'Sticks and stones can break your bones, but words--' : a psychoanalytic case study of the role of the body in trauma and containment

Master Thesis


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University of Cape Town

The anaclitic relationship between psyche and soma is a basic premise of psychoanalytic thought, and is richly woven into classic and contemporary literature in this field. Yet there is limited work drawing together these disparate references, or focussing directly on the role of the body as anaclitic basis for the mind, particularly in relation to the reciprocal conditions of containment and traumatisation. This qualitative case study aims to explore the usefulness of this particularly body of psychoanalytic theory in making meaning of a two-year therapy process with a child who had been multiply maltreated. Clinical case material from this psycholanalytically-oriented therapy was analysed through the lens of the psychoanalytic literature reviewed. This analysis revealed four themes, which reflect the interplay between physical and psychic skins in the child's relationship to the maternal object (Theme 1) and in his sense of self (Theme 2), and the interaction between bodily and emotional digestion in his intake of goodness (Theme 3) and expulsion of badness (Theme 4). These findings point to the utility and robustness of this particular theoretical framework in understanding and integrating a large corpus of previously bewildering and disjointed case material with a multiply traumatised child. Implications for theory and for practice are indicated.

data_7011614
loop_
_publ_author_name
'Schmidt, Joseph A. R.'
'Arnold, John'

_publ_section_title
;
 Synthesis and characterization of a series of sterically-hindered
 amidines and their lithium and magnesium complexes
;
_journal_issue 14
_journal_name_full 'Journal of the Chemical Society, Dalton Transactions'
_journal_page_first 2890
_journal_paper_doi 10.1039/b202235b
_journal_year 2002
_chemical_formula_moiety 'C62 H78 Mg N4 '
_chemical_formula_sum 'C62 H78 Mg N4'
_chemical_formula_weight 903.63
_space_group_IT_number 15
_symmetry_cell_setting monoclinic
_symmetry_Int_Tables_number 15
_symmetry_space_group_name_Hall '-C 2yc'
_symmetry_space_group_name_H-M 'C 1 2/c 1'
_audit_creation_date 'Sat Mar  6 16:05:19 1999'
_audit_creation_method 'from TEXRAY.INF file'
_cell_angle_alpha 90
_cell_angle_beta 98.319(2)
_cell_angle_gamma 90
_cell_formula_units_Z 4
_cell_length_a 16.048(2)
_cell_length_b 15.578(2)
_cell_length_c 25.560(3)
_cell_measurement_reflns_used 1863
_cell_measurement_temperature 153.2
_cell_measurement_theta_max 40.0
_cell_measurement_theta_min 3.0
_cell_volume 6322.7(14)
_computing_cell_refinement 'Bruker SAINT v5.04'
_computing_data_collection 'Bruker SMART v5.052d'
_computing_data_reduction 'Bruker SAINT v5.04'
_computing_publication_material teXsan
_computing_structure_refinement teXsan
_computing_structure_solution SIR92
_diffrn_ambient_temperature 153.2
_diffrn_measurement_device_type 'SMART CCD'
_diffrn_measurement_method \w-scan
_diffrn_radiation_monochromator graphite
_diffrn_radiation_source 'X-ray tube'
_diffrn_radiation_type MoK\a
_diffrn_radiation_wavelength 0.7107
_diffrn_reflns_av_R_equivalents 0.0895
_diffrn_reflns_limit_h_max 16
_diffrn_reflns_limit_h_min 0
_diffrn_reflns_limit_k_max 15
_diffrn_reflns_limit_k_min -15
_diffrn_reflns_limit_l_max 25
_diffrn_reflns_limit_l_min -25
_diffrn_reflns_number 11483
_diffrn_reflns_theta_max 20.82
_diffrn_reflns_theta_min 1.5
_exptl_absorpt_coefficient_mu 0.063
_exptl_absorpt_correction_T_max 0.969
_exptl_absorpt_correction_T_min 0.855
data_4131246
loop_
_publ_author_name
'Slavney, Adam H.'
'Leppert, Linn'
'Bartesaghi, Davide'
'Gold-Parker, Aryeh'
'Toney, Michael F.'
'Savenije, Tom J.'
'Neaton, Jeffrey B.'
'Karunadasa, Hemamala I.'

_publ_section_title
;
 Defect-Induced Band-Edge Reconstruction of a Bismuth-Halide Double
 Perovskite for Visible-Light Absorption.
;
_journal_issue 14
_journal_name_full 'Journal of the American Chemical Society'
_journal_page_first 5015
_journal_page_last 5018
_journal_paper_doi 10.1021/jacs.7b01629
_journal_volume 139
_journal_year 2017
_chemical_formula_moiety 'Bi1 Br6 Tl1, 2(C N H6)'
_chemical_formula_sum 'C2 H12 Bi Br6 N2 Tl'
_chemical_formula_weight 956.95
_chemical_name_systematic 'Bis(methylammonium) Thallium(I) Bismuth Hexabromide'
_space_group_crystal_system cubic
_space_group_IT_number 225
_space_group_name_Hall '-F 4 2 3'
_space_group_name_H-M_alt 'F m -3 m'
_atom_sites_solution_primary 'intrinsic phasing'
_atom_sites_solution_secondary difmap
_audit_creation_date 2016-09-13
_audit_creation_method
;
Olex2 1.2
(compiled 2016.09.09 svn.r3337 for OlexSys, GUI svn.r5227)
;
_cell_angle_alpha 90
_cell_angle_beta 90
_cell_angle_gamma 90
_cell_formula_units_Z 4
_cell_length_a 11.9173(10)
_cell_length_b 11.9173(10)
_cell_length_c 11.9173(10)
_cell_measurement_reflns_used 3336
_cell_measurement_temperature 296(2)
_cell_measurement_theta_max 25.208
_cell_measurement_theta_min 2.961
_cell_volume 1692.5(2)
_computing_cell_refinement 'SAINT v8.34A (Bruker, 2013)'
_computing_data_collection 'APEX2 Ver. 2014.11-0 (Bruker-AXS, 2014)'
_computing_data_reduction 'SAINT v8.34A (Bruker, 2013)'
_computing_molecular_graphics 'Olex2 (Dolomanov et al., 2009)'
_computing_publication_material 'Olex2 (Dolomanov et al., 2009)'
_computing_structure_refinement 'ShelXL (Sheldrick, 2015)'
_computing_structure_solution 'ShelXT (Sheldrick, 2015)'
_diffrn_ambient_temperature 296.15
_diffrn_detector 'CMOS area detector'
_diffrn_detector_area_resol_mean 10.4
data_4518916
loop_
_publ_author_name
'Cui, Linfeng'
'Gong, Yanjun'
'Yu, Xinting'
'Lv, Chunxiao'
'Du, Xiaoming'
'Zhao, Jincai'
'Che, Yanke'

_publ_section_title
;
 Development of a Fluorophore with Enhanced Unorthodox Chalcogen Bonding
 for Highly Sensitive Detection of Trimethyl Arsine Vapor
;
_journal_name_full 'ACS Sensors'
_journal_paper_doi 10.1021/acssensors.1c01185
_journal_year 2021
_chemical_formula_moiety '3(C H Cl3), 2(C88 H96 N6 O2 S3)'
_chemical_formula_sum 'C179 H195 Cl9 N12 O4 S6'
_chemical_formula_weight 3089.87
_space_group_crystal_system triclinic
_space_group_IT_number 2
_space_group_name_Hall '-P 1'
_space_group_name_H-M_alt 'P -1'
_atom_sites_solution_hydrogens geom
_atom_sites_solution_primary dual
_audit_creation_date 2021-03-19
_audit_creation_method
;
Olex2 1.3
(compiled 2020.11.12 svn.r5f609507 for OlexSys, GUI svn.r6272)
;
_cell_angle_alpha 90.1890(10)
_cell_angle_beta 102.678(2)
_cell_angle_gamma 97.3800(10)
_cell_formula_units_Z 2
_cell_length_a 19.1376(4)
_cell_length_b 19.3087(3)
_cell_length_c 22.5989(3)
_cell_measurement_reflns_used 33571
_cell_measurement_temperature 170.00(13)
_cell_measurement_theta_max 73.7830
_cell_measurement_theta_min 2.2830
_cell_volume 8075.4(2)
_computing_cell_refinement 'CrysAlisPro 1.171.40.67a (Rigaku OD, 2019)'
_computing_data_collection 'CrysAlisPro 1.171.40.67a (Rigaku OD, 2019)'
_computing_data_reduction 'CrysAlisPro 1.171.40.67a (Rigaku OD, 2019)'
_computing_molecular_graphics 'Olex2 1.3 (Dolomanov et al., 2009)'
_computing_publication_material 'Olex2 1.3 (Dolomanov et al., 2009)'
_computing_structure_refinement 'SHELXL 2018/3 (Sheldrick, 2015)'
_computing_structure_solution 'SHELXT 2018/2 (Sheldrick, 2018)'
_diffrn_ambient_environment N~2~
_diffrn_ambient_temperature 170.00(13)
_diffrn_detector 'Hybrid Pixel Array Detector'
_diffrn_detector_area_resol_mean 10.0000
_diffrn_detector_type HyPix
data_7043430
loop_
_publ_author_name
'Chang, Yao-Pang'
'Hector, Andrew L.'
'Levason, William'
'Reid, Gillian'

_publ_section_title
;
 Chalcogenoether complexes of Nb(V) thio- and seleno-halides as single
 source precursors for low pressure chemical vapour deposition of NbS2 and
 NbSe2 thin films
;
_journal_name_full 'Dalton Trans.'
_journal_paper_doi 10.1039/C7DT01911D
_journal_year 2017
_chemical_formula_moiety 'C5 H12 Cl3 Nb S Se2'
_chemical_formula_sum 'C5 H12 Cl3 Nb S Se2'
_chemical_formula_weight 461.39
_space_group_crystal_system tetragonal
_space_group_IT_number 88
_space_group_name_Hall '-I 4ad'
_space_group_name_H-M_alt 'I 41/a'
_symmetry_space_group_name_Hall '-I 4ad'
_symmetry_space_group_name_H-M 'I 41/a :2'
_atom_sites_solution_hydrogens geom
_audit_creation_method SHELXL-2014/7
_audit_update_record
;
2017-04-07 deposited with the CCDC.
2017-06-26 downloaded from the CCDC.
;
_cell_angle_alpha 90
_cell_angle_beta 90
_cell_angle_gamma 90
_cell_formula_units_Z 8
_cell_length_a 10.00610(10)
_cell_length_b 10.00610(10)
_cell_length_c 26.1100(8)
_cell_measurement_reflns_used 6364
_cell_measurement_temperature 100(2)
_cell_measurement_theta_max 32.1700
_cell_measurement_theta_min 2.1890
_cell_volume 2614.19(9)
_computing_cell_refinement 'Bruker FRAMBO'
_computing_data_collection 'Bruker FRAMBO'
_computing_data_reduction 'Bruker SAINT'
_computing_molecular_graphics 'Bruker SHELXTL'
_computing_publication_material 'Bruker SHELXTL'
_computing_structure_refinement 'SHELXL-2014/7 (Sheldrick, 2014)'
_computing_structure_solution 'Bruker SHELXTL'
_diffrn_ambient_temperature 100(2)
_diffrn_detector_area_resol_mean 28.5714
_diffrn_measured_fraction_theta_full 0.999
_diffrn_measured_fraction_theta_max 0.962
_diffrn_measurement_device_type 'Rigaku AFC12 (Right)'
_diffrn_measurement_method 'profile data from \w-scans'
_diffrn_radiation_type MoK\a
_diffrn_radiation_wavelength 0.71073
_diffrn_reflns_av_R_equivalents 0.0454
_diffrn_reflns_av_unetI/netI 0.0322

Includes abstract.

Includes bibliographical references (leaves 121-127).